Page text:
Even with an impressive comeback on the books in the '90s, it seemed like Duran Duran were adrift in another decade when the 2000s dawned. Instead, they enjoyed another impressive resurgence and started paving the way for their forthcoming, incredibly deserved induction into the Rock and Roll Hall of Fame later this year. Today, BMG - the label that currently distributes their new material - will bring four of the group's albums back into print, along with one intriguing and rare side project effort.
The first four Duran albums of the new millennium - Pop Trash (2000), Astronaut (2004), Red Carpet Massacre (2007) and All You Need is Now (2010) - will receive new CD pressings from BMG, along with Bored with Prozac and the Internet?, a long-gestating experimental album by TV Mania, the alter-ego of the band's founding keyboardist Nick Rhodes and former stalwart guitarist Warren Cuccurullo. Two of the albums have bonus tracks: Red Carpet Massacre includes the digital and deluxe edition track "Cry Baby Cry," while All You Need is Now boasts "Networker Nation," a track from that album's original deluxe edition.
After becoming the decade's biggest British musical export in the '80s and even keeping that momentum going with 1993's hits "Ordinary World" and "Come Undone," Duran Duran were reeling by decade's end. The band - Rhodes, Cuccurullo (a touring member since 1986 and a full-timer as of 1990), founding bassist John Taylor and longtime singer Simon Le Bon - was shaken by the sudden departure of Taylor midway through the recording of 1997's Medazzaland, an album that longtime label Capitol elected not to release in England. (The label ultimately dropped the band, giving them the rights back to Medazaland in the process.)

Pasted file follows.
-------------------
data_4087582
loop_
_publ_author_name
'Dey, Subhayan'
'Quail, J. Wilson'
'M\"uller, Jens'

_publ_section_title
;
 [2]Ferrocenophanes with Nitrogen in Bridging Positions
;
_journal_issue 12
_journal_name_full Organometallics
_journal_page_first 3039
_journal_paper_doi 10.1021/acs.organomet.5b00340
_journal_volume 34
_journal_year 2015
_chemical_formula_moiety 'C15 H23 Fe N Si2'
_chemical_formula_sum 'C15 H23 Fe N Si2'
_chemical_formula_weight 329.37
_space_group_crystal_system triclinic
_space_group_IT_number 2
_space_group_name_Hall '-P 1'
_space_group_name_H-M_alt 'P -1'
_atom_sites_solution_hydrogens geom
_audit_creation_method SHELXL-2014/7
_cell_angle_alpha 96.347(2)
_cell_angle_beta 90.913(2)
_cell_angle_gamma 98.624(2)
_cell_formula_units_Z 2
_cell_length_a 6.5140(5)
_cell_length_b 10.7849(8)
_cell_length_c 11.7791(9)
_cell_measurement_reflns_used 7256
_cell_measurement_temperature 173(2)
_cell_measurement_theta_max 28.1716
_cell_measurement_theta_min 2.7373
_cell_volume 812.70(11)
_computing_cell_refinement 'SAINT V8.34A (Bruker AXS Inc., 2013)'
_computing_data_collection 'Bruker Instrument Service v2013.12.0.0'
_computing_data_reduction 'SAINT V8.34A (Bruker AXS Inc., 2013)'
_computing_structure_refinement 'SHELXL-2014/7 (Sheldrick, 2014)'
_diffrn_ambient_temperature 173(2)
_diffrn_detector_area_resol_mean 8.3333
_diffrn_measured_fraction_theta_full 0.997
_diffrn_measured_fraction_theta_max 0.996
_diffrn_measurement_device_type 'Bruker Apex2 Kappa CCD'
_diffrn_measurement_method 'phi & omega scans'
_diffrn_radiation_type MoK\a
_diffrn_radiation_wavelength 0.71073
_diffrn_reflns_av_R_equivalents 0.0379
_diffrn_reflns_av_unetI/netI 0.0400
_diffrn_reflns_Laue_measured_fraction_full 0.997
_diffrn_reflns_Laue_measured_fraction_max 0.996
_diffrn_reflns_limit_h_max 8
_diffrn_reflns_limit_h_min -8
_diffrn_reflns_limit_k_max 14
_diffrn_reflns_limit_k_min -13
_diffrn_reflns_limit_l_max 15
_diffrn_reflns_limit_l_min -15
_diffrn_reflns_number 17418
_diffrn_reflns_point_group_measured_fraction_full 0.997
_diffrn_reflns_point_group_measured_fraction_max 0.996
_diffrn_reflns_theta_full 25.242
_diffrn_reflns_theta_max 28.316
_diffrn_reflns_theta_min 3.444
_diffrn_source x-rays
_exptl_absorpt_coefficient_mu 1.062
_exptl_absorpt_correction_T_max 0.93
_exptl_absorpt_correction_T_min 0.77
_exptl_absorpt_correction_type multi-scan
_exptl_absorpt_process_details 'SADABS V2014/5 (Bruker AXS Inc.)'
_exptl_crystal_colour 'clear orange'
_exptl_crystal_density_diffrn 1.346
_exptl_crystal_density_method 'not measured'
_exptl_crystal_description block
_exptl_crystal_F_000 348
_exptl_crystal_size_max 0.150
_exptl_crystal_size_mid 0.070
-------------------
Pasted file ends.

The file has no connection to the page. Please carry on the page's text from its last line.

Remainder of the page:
The trio decamped to Disney-owned Hollywood Records, but Pop Trash - which, like Medazzaland, was largely written and produced by Rhodes and Cuccurullo as TV Mania - did not enjoy commercial success, with lead single "Someone Else Not Me" sounding largely like a retread of "Ordinary World." Something had to be done - and that something was to get the old Fab Five back together. Without a label, Rhodes, Le Bon, Taylor, guitarist Andy Taylor and drummer Roger Taylor reformed and tested the waters in concert. Arena gigs in London, Tokyo and elsewhere sold out almost immediately, and the time was right for another Duran renaissance. Astronaut boasted production by the likes of Dallas Austin and old friend Nile Rodgers, and found the group back in the Top 10 of the U.K. albums chart.
The harmony of the quintet was short-lived: a recorded follow-up, the mythical Reportage, was rejected by then-label Epic Records, and Andy Taylor departed shortly after the band announced they were entering the studio with new collaborators: hip-hop producer Timbaland and pop idol Justin Timberlake, hot off the heels of their successful collaborations. The beat-heavy Red Carpet Massacre did not live up to sales expectations, and the quartet again found themselves freed from another label.
But you truly can't keep Duran Duran down. In 2010, All You Need is Now found the band making a spiritual follow-up to Rio with producer Mark Ronson, who championed the group as an influence years before becoming an unlikely hitmaker on his own. The band bounced back critically and commercially, and have enjoyed some degree of success on every endeavor since. Three years later, Rhodes and Cuccurullo reconvened to finally resurrect TV Mania's lost album for Duranies everywhere.
All five CDs are available now, with vinyl expected to follow later. Fans keep hoping that Medazzaland - still unreleased outside of North America - will get reissued by BMG for its 25th anniversary this year; keep it here for more news on that if and when it happens.